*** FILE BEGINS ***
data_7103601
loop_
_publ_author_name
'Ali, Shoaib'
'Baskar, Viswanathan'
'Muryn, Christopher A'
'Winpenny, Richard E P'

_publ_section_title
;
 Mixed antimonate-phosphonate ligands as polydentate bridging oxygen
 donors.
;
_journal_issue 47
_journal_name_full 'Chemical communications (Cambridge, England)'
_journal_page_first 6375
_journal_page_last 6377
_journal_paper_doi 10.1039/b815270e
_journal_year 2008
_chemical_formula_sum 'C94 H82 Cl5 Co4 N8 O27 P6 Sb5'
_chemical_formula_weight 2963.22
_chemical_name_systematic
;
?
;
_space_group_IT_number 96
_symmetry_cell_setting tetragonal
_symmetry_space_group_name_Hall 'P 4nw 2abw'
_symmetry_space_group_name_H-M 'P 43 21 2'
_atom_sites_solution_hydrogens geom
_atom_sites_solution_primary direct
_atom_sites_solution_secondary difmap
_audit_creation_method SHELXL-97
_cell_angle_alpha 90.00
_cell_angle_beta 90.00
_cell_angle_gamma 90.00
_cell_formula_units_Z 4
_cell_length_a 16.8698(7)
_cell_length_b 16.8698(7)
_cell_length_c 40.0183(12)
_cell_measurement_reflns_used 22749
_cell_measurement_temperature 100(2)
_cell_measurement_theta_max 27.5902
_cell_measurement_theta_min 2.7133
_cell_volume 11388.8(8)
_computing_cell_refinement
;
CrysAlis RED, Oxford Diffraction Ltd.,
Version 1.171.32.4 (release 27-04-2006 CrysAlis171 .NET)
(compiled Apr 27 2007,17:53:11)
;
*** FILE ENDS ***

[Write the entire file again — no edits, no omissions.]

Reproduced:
data_7103601
loop_
_publ_author_name
'Ali, Shoaib'
'Baskar, Viswanathan'
'Muryn, Christopher A'
'Winpenny, Richard E P'

_publ_section_title
;
 Mixed antimonate-phosphonate ligands as polydentate bridging oxygen
 donors.
;
_journal_issue 47
_journal_name_full 'Chemical communications (Cambridge, England)'
_journal_page_first 6375
_journal_page_last 6377
_journal_paper_doi 10.1039/b815270e
_journal_year 2008
_chemical_formula_sum 'C94 H82 Cl5 Co4 N8 O27 P6 Sb5'
_chemical_formula_weight 2963.22
_chemical_name_systematic
;
?
;
_space_group_IT_number 96
_symmetry_cell_setting tetragonal
_symmetry_space_group_name_Hall 'P 4nw 2abw'
_symmetry_space_group_name_H-M 'P 43 21 2'
_atom_sites_solution_hydrogens geom
_atom_sites_solution_primary direct
_atom_sites_solution_secondary difmap
_audit_creation_method SHELXL-97
_cell_angle_alpha 90.00
_cell_angle_beta 90.00
_cell_angle_gamma 90.00
_cell_formula_units_Z 4
_cell_length_a 16.8698(7)
_cell_length_b 16.8698(7)
_cell_length_c 40.0183(12)
_cell_measurement_reflns_used 22749
_cell_measurement_temperature 100(2)
_cell_measurement_theta_max 27.5902
_cell_measurement_theta_min 2.7133
_cell_volume 11388.8(8)
_computing_cell_refinement
;
CrysAlis RED, Oxford Diffraction Ltd.,
Version 1.171.32.4 (release 27-04-2006 CrysAlis171 .NET)
(compiled Apr 27 2007,17:53:11)
;